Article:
This past summer, I went on an adventure that changed the course of my life. That is still changing it, chipping away at the established norms of how I live my life, what I want out of it, what I aim to give, and the kind of person I want to be.
I've known for years that I wanted to work in the publishing business, that I wanted to be a part of it and call it my home. I found out about the tiny handful of summer publishing institutes that offer an in-depth look into the industry and its multi-faceted nature, along with some graduate college credits: you can find them at Columbia, New York University, and the University of Denver. I applied to the latter two, badgered my two favorite, most influential professors for letters of recommendation, and waited. NYU didn't take me.
The University of Denver did.
In the first week of July, I packed up my car with five weeks' worth of living necessities and embarked on a three day road trip that would ultimately end at the DU campus that I would call home for four weeks. I drove to northeastern Utah first to visit a friend (1,400+ miles, baby!) and traveled through Missouri, Kansas, and Colorado to get there. Those three days, with nothing to keep me company but my iPod, were unparalleled in sheer freaking awesome. I'd never done anything like it or been any further west than the Mississippi River, and I was a jittery bundle of excitement, nerves, and awe. It was a great precedent to set for the rest of the summer, as I finally drove back east through Colorado, winding down Route 70 East, one eye on the road and the other on the breathtaking scenery around me, headed for campus.
On July 12th, my publishing education was about to begin. It started off with brunch, and I love brunch food the way people love their children, so I knew we were off to a good start.
I spent four weeks surrounded by 95 other students hoping to learn more about the business. Book nerds, design fanatics, literary marauders, writers and readers from all over the country of all ages: my people. I roomed with two exceptional, smart, funny women, one from the DC area and the other from Colorado, and gained lifelong friends. One is getting married in December; she invited us to her wedding. I met librarians, technical writers and editors, other recent college grads, teachers; we did group projects together, attended literary trivia at a book bar in Denver (that is a real thing! It's a bar and a bookstore - how much more awesome can you get?), hiked on the weekends, and explored Boulder and the surrounding areas.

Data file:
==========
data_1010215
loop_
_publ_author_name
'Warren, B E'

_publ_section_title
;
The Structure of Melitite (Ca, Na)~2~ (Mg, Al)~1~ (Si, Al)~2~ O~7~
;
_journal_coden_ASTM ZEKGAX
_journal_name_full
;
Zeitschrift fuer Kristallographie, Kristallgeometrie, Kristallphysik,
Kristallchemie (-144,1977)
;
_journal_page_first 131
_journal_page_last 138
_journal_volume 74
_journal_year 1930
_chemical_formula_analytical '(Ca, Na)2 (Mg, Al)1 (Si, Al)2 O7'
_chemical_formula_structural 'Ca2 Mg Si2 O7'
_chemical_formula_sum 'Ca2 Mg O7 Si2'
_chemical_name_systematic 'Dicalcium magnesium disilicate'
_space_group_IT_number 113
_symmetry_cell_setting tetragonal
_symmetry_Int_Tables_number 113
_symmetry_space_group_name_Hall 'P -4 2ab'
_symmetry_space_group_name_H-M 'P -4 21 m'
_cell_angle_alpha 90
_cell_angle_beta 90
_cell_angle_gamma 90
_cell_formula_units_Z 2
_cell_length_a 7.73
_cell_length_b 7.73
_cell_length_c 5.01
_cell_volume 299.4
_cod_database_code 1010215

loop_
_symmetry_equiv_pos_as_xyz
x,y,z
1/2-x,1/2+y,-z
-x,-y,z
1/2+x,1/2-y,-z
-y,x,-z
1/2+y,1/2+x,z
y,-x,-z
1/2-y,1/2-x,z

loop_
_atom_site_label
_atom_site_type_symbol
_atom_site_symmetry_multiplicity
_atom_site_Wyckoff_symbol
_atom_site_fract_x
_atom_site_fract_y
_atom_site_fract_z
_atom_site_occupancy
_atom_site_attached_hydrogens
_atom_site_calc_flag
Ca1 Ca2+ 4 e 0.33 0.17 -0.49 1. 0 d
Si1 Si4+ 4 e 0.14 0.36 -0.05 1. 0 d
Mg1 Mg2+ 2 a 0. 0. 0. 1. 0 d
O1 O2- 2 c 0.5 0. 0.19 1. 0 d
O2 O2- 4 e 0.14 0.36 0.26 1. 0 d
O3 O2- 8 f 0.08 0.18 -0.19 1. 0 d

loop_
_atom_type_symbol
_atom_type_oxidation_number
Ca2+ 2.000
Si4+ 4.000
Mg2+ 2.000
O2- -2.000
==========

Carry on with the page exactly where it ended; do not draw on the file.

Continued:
And did homework. Oh, sweet biscuit, did we do homework.
The greatest aspect of the program involved the guest speakers and presenters. Our keynote speech was given by Don Weisberg, the President of Penguin Young Readers Group. I had the privilege of meeting and talking with Peter Dougherty, the Director of Princeton University Press, and had lunch with Todd Stocke, the Vice President of Sourcebooks in Naperville. Virginia Duncan, the Vice President and publisher of Greenwillow Books (a HarperCollins imprint), talked to us about children's publishing. There were countless other incredible presenters. Each week, we had workshops led by industry professionals with assignments in editing and marketing, and every weekday exposed us to yet another facet or niche of publishing. It was so much information that all of us walked around in a daze, exhausted from it all by the end of each day.
Did I mention homework? Copyediting. Proofreading. Marketing campaigns. Publicity releases. For one assignment, I had to pitch an original non-fiction book idea to an independent publisher. It was terrifying and exhilarating. Thank you, Mr. Godine, for giving me wonderful feedback and putting up with my tendency to talk way too fast when I'm nervous.
When I was still an undergrad, many of my fellow English majors had never heard of the publishing institute programs. For those English majors curious about publishing and able to scrape together the funds, I highly recommend it. The biggest takeaway from a program like this is the ability to network and who you meet, and not just the industry professionals: your classmates become your network. I know of a few DPI grads moving to NYC together to seek jobs there; we all communicate fairly regularly, keep one another informed of job opportunities and regional conferences/activities, and generally support one another. The program directors keep you informed, too. Becoming a part of this vast network is like finding a really wicked smart family that completely understands your book obsession, because they keep shoving those books into your hands.
Graduation from the program crept up on me, and leaving to drive back home was like leaving the greatest summer camp a book nerd could ask for. It felt like I had lived in an insulated bubble, fed on a steady diet of everything publishing, but I realized that it's not an environment I have to leave; I can exist in it as often as I want. It reinforced my desire to find a career in this industry, for I believe with my whole heart that giving of myself to an industry that educates, entertains, and enlightens the world through books is a pretty good way to make a living.
No, Colorado is not the publishing hub that is New York, although opportunities in publishing exist outside of the big five in NYC. There's more to the business than trade publishing, too, and these programs illustrate that. The Denver Publishing Institute was perfect for me, and I fell in love with Colorado while I was there.
Fall is approaching, and all three of these programs are gearing up to open admissions for summer 2016. Check them out. If it's up your alley, give yourself a chance to have the experience of a lifetime.
I did, and it was one of the best decisions I've ever made.
Feel free to type your email address in the box and click the "create subscription" button. My list is completely spam free, and you can opt out at any time.